Category Archives: Science

North Carolina Commission on Fracking

Recently, North Carolina approved the bill to allow fracking (or hydraulic fracturing). In 2013, members of North Carolina's Mining and Energy Commission (NCMEC) are developing regulations for drilling. Drilling could begin as early as 2014.


Scientist looking at flask
NCMEC's chairman, Jim Womack, believes North Carolina will require "stringent disclosure laws." Many critics of fracking have shown that natural gas drilling causes earthquakes and water contamination. If North Carolina can obtain full disclosure of all chemicals used in fracking, including the "proprietary" chemicals, it would be a first nation wide.


In some situations, environmental regulators may know what chemicals are used in fracking, but there is a question as to allow emergency first responders and medical personnel know the types of chemicals used. Read More

Is Your Tap Water Making You Sick?

We know that tap water in America is some of the best drinking water in the world. Many people in the world don't have easy access to any water, let alone have drinkable, healthy water coming from three or more faucets in their home at any time. While we are extremely fortunate, recent research indicates our wonderful water may be making us sick.



In the last twenty-five years, the number of children and adults with food allergies has sky rocketed. This is a growing concern for the general population, but only recently did researchers look into the link between the high use of environmental pesticides and water purifying chemicals. Read More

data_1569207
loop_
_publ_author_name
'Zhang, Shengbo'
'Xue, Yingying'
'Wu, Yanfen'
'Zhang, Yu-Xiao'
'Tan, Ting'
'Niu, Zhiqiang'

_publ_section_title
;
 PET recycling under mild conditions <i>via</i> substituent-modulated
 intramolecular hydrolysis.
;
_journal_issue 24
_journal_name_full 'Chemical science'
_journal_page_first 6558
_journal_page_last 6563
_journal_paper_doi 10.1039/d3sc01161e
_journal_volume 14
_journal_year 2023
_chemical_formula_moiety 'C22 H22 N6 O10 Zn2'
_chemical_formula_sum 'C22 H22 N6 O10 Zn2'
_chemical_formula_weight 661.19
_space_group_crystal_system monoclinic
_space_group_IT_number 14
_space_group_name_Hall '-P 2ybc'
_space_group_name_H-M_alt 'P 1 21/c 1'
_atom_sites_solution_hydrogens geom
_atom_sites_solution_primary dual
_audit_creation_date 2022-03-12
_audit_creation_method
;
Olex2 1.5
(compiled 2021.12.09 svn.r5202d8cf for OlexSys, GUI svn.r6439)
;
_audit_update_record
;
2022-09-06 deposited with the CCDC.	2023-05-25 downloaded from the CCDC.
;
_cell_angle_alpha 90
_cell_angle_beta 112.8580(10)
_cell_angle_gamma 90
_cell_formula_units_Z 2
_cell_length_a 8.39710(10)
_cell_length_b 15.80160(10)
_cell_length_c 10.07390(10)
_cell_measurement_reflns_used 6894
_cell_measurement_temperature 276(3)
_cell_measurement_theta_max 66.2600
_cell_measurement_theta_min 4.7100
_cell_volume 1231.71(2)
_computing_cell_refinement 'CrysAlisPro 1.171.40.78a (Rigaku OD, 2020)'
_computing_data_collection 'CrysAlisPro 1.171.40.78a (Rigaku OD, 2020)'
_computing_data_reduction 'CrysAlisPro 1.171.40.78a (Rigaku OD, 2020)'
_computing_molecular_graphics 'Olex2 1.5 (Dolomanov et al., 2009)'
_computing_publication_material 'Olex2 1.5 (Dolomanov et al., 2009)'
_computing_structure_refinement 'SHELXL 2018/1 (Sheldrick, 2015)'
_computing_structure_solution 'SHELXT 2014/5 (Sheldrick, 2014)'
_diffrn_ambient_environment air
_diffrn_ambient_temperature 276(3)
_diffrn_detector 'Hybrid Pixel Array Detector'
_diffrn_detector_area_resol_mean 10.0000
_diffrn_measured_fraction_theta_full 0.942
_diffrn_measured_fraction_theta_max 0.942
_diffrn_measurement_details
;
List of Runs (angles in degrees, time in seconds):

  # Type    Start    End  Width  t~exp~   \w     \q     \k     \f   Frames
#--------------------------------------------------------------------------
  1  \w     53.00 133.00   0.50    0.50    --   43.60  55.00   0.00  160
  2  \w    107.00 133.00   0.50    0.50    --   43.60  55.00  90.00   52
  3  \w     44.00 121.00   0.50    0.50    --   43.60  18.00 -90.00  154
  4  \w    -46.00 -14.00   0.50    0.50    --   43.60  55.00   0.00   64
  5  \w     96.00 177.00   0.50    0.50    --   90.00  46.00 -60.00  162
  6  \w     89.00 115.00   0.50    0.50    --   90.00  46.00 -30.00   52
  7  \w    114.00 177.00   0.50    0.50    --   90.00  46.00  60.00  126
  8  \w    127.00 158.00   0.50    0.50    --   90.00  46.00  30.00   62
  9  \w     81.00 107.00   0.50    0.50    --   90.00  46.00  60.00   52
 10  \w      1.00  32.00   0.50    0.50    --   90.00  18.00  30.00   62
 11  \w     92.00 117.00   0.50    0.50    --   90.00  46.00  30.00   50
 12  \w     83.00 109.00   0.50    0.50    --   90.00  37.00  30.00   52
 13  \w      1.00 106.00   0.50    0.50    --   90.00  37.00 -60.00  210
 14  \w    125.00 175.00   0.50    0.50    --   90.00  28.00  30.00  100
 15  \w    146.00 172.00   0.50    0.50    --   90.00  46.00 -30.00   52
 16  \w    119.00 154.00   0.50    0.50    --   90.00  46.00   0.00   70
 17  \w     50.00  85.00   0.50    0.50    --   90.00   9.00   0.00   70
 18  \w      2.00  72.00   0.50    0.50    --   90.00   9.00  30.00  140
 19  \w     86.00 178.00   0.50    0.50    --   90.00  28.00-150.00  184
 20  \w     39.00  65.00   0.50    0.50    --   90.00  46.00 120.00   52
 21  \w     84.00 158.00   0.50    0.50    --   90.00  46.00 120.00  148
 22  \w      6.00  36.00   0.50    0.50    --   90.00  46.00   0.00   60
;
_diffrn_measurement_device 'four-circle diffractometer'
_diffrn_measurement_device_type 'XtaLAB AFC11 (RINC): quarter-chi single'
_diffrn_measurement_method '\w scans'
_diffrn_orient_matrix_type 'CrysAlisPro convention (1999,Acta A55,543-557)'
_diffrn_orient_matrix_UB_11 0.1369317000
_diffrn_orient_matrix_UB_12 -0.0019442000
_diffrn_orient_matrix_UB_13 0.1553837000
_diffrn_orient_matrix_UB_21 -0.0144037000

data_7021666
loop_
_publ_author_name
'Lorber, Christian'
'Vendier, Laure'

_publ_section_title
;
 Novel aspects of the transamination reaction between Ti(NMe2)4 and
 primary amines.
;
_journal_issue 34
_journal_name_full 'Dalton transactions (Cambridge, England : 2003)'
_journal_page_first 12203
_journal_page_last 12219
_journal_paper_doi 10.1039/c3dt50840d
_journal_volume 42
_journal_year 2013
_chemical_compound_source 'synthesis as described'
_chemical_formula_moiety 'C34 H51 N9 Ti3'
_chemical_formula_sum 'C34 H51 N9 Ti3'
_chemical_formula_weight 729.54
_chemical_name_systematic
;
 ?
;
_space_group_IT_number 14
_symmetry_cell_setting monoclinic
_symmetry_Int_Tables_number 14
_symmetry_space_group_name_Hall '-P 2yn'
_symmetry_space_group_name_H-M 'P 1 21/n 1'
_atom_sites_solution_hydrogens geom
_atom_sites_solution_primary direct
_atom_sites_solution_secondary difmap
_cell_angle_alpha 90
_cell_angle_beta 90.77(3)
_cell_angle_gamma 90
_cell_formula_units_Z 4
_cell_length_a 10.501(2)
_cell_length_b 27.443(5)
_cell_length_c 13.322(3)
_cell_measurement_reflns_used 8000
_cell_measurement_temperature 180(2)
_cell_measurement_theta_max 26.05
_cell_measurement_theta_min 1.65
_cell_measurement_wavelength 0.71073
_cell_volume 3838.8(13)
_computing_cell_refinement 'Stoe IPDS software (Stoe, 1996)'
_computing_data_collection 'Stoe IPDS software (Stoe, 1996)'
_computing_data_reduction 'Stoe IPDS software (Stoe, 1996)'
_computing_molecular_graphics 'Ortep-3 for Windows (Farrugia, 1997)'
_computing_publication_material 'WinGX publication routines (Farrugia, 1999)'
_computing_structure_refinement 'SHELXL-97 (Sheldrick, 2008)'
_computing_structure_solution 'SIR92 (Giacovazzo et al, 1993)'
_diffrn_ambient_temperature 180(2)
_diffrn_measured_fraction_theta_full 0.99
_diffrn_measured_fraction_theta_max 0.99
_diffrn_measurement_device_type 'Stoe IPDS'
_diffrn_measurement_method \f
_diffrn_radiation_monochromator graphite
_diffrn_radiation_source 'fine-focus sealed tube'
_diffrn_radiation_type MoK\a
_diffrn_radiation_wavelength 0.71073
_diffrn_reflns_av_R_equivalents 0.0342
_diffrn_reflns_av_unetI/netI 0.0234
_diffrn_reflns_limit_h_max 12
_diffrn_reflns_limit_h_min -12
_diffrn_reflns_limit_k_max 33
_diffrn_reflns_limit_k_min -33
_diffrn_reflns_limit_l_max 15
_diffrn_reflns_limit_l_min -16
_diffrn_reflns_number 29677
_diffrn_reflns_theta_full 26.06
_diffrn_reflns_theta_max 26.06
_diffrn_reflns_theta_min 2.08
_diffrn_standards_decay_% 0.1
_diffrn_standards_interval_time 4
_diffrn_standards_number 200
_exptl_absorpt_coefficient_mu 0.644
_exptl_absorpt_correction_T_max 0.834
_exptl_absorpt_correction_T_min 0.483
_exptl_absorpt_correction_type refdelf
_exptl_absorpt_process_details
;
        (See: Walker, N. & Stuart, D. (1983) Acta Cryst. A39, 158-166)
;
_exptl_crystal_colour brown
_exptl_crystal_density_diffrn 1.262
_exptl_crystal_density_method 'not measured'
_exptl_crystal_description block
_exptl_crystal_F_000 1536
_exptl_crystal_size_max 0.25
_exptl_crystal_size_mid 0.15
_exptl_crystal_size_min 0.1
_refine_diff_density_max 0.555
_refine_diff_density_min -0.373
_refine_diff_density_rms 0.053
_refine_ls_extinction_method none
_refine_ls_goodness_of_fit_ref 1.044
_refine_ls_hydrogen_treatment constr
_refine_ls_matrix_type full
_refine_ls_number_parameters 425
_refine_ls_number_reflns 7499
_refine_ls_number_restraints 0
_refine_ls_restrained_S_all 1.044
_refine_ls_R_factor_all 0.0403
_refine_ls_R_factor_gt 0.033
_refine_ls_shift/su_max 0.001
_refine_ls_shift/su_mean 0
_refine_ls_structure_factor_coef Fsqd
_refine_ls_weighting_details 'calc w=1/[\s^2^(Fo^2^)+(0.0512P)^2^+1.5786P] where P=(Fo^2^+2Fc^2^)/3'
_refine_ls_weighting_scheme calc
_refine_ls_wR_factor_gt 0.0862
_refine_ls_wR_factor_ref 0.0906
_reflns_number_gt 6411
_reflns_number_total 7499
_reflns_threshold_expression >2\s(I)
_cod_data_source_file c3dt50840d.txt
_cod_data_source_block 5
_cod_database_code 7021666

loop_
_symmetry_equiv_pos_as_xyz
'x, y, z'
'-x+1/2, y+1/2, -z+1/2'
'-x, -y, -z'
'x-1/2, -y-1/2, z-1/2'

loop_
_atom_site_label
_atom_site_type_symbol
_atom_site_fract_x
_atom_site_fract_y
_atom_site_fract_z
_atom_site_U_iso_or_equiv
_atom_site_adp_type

Food Allergies and Pesticides- Is There a Link?

By Megan Vick

You may have noticed lately that the number of people, especially children, with food allergies is increasing. With common allergens such as wheat, soy, peanuts, tree nuts, eggs, milk (and milk products), fish, and shellfish, you may wonder why so many people have allergies.


On December 3, 2012, the results of a study were released which tested the hypothesis that chemicals, specifically pesticides, in our drinking water may increase food allergies. The study did not find the two were linked. However, this same study did find (to no surprise) that both environmental pollution and food allergies are increasing in the USA. Read More

What a Wonderful, Watery World

This article is
adapted from the original.

By Megan


Similar to Howard Wolowitz from TV’s The Big Bang Theory, former NASA employee and environmental